South Norfolk CCG no longer provides IVF on the NHS
More than 21,000 people have signed a Care2 petition hoping that the South Norfolk CCG (Clinical Commissioning Group) would continue to provide funding for IVF treatment. However, South Norfolk CGG is now one of the three Clinical Commissioning Groups where IVF on the NHS is no longer available.
Stephen Harbottle, consultant embryologist here at Cambridge IVF joined George Osborne on BBC Radio Norfolk yesterday evening.
To listen to conversation click here (1hr 17min in) or read below.
''Couples seeking IVF treatment in South Norfolk will now have to pay for it themselves. The areas' Clinical Commissioning Group is almost £7,000,000 in debt, and have voted to end routine NHS funding for the fertility treatment...
I've been speaking to Stephen Harbottle and he is one of those within the health service who've campaigned against this move.''
''I'm afraid my reaction is that I'm not surprised unfortunately, this is something that we thought might happen because South Norfolk is the third Clinical Commissioning Group to withdraw the funding in the region following the same response from North-East Essex and Mid-Essex. So now what we have ended up with in the region is very clearly the phenomenon of what we call 'postcode IVF'.''
''Money is tight; we know that, of course we hear about that in the news all the time and they've got a black hole of about £7,000,000 in South Norfolk so surely this is a sensible measure?''
''That's certainly one valid view. What we also have to bear in mind with this is that infertility is a disease (classified by the World Health Organisation) just like any other; so there is certainly a strong argument that to deny infertile people for that treatment is not really fair. I mean, obviously we have a budget, an NHS budget to balance but there are definite risks to doing this, for those people who will no longer be able to access NHS funded treatment, because the options that are available to them now of course are to remain childless or to go through the process of adoption, with no guarantee of a child at the end of that, or of course to self-fund their own treatment and the unfortunate reality is that IVF treatment is not cheap. We are looking at several thousands of pounds for a cycle of treatment. So what some people may be forced to do is to look overseas for treatment, where treatment can be found cheaper but of course it isn't as well regulated and there are much higher risks involved both with the actual process and the incident of multiple pregnancies which could be avoided if it was delivered effectively in the UK.''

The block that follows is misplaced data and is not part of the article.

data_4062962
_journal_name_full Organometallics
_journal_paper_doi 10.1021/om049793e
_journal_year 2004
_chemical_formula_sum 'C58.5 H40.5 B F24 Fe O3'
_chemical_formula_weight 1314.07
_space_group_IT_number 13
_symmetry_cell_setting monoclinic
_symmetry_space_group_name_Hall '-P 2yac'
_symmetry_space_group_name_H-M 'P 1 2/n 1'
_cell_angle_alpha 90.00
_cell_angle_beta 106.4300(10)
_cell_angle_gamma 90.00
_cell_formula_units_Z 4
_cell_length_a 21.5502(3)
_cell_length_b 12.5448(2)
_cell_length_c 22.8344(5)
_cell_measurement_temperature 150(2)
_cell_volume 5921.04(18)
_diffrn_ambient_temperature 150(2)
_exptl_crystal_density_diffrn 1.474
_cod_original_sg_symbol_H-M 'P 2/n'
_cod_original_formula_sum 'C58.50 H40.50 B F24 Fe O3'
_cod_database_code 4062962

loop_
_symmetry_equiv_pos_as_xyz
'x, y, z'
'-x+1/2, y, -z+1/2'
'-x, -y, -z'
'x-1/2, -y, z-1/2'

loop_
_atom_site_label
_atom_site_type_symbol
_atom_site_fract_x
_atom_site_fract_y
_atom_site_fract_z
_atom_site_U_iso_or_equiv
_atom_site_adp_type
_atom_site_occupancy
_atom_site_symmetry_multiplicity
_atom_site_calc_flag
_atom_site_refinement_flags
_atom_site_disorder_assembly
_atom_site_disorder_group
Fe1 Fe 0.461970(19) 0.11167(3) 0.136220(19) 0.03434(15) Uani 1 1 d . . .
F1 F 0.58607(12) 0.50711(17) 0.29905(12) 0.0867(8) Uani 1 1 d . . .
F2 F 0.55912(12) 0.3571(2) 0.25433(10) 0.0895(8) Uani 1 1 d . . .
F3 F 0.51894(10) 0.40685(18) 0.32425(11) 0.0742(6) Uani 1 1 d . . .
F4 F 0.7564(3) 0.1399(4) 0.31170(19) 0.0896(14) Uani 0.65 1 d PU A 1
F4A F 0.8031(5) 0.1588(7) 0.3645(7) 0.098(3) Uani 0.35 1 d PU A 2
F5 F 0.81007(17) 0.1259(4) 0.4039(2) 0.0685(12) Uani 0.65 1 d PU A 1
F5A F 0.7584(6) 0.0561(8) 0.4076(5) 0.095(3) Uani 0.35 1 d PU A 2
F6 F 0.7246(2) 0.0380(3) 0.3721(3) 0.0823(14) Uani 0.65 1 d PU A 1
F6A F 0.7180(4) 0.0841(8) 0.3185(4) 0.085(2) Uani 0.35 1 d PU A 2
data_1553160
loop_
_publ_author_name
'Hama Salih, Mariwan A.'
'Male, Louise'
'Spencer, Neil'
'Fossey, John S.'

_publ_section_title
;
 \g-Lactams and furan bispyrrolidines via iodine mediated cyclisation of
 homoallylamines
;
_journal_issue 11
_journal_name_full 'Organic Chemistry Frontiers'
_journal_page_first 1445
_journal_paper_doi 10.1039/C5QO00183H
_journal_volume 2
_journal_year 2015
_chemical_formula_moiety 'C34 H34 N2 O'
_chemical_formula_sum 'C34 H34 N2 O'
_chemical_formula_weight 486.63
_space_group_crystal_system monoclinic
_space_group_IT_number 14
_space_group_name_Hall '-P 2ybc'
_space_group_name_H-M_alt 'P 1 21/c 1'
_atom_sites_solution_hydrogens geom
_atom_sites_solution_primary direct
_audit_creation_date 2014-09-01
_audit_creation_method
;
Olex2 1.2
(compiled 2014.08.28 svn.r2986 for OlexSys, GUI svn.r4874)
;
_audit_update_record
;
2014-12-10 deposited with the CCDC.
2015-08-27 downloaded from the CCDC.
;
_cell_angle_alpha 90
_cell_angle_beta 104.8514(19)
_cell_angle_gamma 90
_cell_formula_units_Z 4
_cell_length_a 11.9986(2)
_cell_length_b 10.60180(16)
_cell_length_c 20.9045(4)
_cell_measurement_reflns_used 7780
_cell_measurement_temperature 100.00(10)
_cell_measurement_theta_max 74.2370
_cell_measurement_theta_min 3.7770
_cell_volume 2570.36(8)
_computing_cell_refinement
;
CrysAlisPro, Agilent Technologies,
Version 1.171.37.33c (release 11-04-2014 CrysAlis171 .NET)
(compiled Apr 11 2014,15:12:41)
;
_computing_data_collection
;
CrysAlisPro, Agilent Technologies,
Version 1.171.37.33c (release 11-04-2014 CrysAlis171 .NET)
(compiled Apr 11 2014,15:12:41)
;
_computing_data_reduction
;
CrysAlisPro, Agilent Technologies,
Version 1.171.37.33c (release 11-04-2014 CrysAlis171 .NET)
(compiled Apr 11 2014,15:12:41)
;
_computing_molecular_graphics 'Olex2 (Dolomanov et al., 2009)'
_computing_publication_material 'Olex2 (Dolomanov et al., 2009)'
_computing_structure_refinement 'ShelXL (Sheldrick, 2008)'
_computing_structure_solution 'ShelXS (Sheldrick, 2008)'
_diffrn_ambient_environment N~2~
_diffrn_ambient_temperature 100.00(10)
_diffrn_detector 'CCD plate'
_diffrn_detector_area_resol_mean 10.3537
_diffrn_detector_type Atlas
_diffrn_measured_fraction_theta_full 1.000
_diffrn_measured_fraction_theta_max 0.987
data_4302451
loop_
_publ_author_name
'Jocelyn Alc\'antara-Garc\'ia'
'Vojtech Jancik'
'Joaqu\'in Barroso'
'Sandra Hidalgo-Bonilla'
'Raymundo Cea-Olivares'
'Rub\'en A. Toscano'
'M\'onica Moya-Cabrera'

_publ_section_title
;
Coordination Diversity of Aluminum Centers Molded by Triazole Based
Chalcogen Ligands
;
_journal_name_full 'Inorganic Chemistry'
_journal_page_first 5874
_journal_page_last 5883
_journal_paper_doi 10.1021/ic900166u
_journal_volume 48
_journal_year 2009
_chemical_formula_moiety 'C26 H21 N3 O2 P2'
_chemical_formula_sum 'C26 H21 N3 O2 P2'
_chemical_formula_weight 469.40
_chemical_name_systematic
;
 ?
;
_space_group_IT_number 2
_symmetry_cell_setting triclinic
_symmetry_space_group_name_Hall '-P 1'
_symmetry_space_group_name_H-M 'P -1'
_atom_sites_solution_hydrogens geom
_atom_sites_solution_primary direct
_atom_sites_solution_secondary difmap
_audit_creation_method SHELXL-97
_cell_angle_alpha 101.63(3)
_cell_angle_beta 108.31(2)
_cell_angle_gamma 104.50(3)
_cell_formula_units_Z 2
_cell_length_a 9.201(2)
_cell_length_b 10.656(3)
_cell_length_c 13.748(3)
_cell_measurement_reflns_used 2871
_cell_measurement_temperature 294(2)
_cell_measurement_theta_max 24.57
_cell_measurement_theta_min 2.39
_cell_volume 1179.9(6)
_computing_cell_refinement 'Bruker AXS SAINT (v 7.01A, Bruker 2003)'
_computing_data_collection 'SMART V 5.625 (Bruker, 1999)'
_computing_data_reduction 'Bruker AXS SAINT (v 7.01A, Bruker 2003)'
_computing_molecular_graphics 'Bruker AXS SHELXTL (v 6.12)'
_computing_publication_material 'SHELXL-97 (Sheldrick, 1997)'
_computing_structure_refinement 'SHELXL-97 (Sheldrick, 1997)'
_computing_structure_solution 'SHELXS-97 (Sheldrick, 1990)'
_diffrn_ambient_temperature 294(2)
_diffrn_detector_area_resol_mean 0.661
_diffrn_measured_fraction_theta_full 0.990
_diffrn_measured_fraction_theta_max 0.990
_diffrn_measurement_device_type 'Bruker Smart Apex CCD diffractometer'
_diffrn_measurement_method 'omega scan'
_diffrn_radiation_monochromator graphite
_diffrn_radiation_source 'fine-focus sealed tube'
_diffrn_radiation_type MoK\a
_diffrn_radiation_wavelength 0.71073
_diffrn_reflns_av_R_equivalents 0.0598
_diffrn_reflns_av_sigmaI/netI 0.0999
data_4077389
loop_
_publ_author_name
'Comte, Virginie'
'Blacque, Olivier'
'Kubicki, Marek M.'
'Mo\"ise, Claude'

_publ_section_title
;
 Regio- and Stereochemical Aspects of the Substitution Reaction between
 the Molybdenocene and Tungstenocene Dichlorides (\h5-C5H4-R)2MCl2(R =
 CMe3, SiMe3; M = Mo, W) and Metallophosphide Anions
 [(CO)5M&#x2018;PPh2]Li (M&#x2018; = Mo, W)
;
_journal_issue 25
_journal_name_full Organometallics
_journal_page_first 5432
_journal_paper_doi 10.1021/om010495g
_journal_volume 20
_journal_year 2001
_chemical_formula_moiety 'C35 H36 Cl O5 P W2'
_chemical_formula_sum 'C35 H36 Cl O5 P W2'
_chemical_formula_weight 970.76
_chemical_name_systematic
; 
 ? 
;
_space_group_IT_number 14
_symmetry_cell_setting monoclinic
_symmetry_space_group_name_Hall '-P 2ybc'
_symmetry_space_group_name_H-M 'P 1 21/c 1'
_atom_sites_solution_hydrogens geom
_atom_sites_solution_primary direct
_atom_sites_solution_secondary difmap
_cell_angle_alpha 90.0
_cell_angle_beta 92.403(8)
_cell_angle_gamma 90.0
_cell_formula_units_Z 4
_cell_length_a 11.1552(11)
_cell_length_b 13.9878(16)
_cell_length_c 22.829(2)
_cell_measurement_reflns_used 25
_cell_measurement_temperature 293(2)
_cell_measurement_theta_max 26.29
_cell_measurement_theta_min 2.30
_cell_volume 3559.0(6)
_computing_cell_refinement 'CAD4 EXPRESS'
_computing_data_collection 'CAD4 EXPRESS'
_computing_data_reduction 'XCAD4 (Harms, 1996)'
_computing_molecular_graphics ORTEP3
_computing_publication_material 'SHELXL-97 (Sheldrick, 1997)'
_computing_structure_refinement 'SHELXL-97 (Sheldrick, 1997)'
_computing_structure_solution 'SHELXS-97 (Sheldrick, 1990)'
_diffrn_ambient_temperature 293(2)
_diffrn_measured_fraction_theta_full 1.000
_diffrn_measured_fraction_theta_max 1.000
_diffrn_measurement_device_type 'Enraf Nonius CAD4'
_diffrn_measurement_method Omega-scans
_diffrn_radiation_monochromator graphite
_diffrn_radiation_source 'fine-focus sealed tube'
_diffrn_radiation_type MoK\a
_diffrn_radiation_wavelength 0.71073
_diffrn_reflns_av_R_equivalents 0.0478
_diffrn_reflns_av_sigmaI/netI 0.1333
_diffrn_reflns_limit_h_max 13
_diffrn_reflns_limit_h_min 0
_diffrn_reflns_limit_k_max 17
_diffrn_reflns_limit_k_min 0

''South Norfolk though say that this isn't a blanket ending to funding IVF, there are some exemptions, people who are undergoing cancer treatments and that sort of thing, so presumably you would welcome that?''
''Absolutely, and this is quite common, where CCG's remove the funding for everybody, they do tend to retain that funding for certain sub-categories of the population; those being patients that are undergoing cancer treatment and also those patients who have for example a viral condition such as HIV where for them to actually try to have intercourse naturally would put them at risk of infection, put the child at risk of infection. So they are retaining those services for special cases, but the reality is that the general members of the public will no longer have access to that treatment, which I think is very unfair.''
''Should IVF be a human right though? I mean obviously it hasn't been around, has it? It's almost like a luxury in terms of modern day healthcare compared with when the NHS was founded.''
''That's very true, but you could also say that about treatment for other conditions, that you know, used to decimate the population 52 hundred years ago but now we have routine treatments for. As I said previously, it is an illness, it is a disease (classified by WHO) and my view as a healthcare professional is that we should be using all of the tools we have to effectively treat any disease or condition that's experienced by the public. That's what the NHS is for.''
''Stephen Harbottle Thank you very much for coming on.''
''Thank you very much.''
(Please note that this interview is only available on the website, 30 days after being published).